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I don't think you can suck through a rotary vane pump like yours.
 
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Old 05-01-2010, 10:35 PM
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John, do you have a starter button, or a start position on your ignition switch?

The reason I ask is because if you use the Electric as a boost pump and the mechanical as the primary, you could run the parellel system like Ross drew up and have the electric automatically turn on when your starter circuit is powered, and automatically go off when the engine starts and the mechanical pump is pumping.

Even if the rotary vanes allow a trickel of gas to back flow, the mechanical pump should still supply enough to the carb as long as the needle valve is open. This kind of set up would be somewhat similar to a HP EFI that stays at pressure and returns gas to the tank that isn't used. You would just need a protective antibackflow valve for the mechanical pump to keep the electric pump from blowing out the mechanical diaphragm out. Make sense?
 
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Old 05-02-2010, 12:19 AM
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Why couldn't you leave the stock pump in place, remove the guts from the mechanical (stock) pump, leave the diaphragm in place, remove the pushrod from the engine and plumb the rotary pump with regulator to pump through the stock pump. Nobody would know it wasn't a stock setup and you would maintain your stock appearance
 
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Old 05-02-2010, 02:20 AM
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I thought the noise of the electric pump was one thing he wanted to get rid of - it's a Panel Truck - reverbs I think. John, yes/no?
 
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Old 05-02-2010, 07:38 AM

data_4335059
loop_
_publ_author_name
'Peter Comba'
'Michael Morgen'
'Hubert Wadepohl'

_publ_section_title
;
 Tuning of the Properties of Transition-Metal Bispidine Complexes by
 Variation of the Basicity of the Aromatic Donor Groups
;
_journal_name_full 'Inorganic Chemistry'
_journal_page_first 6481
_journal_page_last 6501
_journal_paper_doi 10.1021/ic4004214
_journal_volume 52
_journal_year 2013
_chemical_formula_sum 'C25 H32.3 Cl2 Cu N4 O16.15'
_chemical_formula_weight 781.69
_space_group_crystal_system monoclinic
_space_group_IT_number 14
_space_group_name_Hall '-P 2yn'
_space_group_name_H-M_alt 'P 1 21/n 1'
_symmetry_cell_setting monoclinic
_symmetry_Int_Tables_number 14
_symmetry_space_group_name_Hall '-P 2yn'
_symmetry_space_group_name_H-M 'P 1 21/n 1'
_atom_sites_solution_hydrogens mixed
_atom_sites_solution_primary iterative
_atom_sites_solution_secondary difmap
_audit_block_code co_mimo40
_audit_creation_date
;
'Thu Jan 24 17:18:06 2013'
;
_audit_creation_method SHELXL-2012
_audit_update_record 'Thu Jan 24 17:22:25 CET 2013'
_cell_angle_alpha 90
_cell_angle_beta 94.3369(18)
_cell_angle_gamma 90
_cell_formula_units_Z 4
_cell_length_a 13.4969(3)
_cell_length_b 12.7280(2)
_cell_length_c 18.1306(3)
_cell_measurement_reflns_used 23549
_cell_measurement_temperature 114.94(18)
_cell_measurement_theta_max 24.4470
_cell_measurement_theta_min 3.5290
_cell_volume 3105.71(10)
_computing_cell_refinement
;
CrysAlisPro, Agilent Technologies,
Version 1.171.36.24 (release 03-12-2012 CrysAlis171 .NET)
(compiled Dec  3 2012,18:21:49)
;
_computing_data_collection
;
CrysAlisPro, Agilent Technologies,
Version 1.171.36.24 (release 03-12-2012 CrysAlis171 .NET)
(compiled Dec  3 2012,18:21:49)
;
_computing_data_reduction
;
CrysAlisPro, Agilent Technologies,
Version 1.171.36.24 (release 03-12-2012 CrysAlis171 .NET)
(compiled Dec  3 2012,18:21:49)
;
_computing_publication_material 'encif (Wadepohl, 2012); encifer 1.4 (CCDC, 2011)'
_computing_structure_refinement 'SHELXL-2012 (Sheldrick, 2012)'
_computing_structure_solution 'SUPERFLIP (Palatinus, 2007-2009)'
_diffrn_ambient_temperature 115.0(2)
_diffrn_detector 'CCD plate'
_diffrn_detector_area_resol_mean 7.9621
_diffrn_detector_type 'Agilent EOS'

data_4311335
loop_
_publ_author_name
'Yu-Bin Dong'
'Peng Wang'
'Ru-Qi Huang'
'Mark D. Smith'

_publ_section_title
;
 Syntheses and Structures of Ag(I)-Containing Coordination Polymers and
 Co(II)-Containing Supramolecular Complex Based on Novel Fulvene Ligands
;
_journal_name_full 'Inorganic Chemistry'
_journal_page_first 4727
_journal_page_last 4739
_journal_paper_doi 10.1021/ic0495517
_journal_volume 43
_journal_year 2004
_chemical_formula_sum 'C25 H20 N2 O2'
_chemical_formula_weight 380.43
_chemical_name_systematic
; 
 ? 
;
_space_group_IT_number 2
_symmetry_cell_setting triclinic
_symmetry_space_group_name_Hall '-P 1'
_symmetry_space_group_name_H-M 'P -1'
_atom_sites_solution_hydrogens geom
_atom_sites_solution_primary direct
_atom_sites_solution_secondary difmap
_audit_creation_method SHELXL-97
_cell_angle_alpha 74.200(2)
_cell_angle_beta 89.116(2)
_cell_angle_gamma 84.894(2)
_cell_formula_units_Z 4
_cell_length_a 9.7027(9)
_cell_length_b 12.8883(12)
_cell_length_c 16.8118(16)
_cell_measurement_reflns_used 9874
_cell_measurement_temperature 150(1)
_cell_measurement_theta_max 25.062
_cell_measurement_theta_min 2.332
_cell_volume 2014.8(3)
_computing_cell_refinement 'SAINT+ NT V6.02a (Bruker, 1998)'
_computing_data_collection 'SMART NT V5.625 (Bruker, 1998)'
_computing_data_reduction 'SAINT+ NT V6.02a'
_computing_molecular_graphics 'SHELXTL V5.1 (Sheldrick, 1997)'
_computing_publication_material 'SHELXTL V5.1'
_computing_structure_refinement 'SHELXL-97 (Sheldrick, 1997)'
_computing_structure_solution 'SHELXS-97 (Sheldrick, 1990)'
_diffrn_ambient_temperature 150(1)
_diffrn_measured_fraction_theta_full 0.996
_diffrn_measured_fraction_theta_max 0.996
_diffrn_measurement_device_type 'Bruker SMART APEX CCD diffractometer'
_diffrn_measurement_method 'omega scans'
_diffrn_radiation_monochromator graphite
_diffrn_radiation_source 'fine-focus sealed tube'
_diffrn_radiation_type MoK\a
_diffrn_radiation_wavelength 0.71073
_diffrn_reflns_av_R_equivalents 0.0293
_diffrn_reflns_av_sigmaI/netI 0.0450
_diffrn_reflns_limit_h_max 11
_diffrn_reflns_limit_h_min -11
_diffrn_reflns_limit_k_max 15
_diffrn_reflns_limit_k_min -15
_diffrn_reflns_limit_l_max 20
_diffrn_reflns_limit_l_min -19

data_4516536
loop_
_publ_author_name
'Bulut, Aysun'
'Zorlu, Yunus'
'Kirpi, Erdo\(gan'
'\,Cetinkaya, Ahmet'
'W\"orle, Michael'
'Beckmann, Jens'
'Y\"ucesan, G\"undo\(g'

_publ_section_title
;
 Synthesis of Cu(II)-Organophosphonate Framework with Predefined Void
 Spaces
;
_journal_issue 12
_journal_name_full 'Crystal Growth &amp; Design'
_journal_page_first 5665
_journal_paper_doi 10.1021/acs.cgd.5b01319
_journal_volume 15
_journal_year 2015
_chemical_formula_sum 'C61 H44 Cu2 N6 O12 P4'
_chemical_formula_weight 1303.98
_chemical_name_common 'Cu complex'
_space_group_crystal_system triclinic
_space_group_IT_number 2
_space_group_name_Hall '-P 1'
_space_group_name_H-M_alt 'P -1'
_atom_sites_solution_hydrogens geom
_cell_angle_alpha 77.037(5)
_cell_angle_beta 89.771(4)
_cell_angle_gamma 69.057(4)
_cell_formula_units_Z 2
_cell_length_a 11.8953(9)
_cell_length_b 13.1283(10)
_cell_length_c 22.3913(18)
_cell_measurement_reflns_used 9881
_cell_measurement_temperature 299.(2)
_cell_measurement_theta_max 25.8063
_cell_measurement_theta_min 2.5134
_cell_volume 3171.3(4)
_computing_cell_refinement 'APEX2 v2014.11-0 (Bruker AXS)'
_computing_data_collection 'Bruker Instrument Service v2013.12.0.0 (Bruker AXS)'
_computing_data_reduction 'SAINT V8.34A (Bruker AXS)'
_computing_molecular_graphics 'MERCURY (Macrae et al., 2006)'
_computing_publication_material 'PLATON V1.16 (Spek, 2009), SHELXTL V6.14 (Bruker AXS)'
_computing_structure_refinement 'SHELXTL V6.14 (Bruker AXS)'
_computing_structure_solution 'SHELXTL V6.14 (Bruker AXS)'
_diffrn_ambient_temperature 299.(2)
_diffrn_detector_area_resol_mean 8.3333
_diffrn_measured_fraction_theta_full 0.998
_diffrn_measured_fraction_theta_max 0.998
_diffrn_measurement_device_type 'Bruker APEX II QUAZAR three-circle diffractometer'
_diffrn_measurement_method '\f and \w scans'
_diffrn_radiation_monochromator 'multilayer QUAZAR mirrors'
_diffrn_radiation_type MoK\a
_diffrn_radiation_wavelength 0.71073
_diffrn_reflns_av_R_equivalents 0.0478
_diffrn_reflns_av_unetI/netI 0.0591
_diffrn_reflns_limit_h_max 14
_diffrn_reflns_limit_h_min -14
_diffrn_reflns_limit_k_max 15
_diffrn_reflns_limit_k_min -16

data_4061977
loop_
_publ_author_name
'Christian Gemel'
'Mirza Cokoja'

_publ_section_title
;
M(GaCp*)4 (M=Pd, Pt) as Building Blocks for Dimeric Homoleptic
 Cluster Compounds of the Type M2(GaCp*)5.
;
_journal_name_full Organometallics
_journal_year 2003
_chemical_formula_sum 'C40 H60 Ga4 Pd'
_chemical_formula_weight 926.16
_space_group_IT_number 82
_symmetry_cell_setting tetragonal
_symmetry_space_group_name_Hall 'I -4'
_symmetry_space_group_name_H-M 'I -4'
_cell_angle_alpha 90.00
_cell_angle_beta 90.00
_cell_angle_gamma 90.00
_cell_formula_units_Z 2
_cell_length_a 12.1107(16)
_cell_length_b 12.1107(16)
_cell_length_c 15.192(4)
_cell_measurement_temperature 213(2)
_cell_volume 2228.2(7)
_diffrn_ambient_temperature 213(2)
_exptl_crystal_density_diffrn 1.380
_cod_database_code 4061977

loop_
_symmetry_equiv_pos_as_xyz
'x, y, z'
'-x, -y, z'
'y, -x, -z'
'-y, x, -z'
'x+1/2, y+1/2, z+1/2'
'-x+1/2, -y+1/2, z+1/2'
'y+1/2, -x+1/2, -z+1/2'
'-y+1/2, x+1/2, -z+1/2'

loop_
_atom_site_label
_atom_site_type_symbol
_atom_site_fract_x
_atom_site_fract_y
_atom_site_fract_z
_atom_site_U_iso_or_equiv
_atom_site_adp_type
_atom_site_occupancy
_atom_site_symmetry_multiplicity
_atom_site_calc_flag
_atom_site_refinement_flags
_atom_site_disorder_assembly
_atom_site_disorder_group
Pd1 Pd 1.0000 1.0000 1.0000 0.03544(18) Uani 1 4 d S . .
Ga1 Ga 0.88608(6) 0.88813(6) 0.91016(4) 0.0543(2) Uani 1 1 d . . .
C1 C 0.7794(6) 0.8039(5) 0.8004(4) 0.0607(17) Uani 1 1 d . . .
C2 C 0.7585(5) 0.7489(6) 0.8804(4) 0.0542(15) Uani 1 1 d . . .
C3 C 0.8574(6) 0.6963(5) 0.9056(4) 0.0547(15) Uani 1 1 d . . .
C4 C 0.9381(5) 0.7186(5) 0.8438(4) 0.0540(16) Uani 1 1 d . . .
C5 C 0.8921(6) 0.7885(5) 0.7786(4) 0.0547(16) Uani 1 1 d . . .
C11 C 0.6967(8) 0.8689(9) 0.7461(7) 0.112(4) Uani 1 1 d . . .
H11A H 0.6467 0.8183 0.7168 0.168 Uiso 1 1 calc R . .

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You got it Julie. It beyond reverb. more like Surfer Rock Reverb. Also trying to keep stress off the old 6V systerm till I convert to 12V and I just want to use the free/new stock pump since the original is toast. Very cool idea fixnair has there I'll say. I have the starter button and ignition/key.The starter button activates the starter but the ignition/key must be on for spark. I want to be able to prime so, as mentioned, I can reduce some cranking to start and then turn off the electric pump once I am running,...but be able to have the auxilery option also. Switch? Of course none of these great options came to me prior to this thread. I love this place!
 

Last edited by john smith jr; 05-02-2010 at 08:30 AM. Reason: I wanted to edit of course
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Old 05-02-2010, 08:47 AM
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What is the elec pump mounted to? It should be mounted in rubber bushings on the frame, nothing lighter gauge or you will get the noise.
 
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Old 05-02-2010, 11:36 AM
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Yea Ross, I used the bushings that came with it and it was really buzzin. I looked at every possible contact point, I even wrapped the fuel line with split rubber hose. I also pulled the pump off, cut a square of rubber gasket material, and backed up the mounting plate that holds the rubber bushing and I still hear it. Maybe its because the Panel body is like a steel drum, or maybe it because that sound, in my mind, just dont fit the natural sound vibes the truck puts out. What can i say, it really bugs me